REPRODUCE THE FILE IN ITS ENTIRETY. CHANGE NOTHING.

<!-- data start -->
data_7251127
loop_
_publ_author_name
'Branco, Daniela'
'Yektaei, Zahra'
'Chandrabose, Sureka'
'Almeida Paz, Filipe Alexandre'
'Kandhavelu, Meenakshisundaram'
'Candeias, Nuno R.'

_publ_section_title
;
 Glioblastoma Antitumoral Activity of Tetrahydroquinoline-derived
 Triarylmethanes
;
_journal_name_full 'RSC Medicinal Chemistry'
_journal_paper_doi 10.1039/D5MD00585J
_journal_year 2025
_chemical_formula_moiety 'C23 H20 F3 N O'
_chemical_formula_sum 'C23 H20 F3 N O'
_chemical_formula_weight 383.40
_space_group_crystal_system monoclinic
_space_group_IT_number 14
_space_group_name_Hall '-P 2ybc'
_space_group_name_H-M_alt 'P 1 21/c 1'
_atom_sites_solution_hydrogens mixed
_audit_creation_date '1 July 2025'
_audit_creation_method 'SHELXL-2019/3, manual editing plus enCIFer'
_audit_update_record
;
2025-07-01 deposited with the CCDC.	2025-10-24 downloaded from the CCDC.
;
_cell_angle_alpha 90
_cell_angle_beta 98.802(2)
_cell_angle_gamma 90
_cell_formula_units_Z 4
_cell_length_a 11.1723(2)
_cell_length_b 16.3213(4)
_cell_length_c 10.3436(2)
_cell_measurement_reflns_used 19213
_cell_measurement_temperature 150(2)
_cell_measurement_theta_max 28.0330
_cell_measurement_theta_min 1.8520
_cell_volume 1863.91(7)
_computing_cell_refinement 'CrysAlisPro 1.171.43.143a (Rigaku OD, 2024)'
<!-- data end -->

data_7251127
loop_
_publ_author_name
'Branco, Daniela'
'Yektaei, Zahra'
'Chandrabose, Sureka'
'Almeida Paz, Filipe Alexandre'
'Kandhavelu, Meenakshisundaram'
'Candeias, Nuno R.'

_publ_section_title
;
 Glioblastoma Antitumoral Activity of Tetrahydroquinoline-derived
 Triarylmethanes
;
_journal_name_full 'RSC Medicinal Chemistry'
_journal_paper_doi 10.1039/D5MD00585J
_journal_year 2025
_chemical_formula_moiety 'C23 H20 F3 N O'
_chemical_formula_sum 'C23 H20 F3 N O'
_chemical_formula_weight 383.40
_space_group_crystal_system monoclinic
_space_group_IT_number 14
_space_group_name_Hall '-P 2ybc'
_space_group_name_H-M_alt 'P 1 21/c 1'
_atom_sites_solution_hydrogens mixed
_audit_creation_date '1 July 2025'
_audit_creation_method 'SHELXL-2019/3, manual editing plus enCIFer'
_audit_update_record
;
2025-07-01 deposited with the CCDC.	2025-10-24 downloaded from the CCDC.
;
_cell_angle_alpha 90
_cell_angle_beta 98.802(2)
_cell_angle_gamma 90
_cell_formula_units_Z 4
_cell_length_a 11.1723(2)
_cell_length_b 16.3213(4)
_cell_length_c 10.3436(2)
_cell_measurement_reflns_used 19213
_cell_measurement_temperature 150(2)
_cell_measurement_theta_max 28.0330
_cell_measurement_theta_min 1.8520
_cell_volume 1863.91(7)
_computing_cell_refinement 'CrysAlisPro 1.171.43.143a (Rigaku OD, 2024)'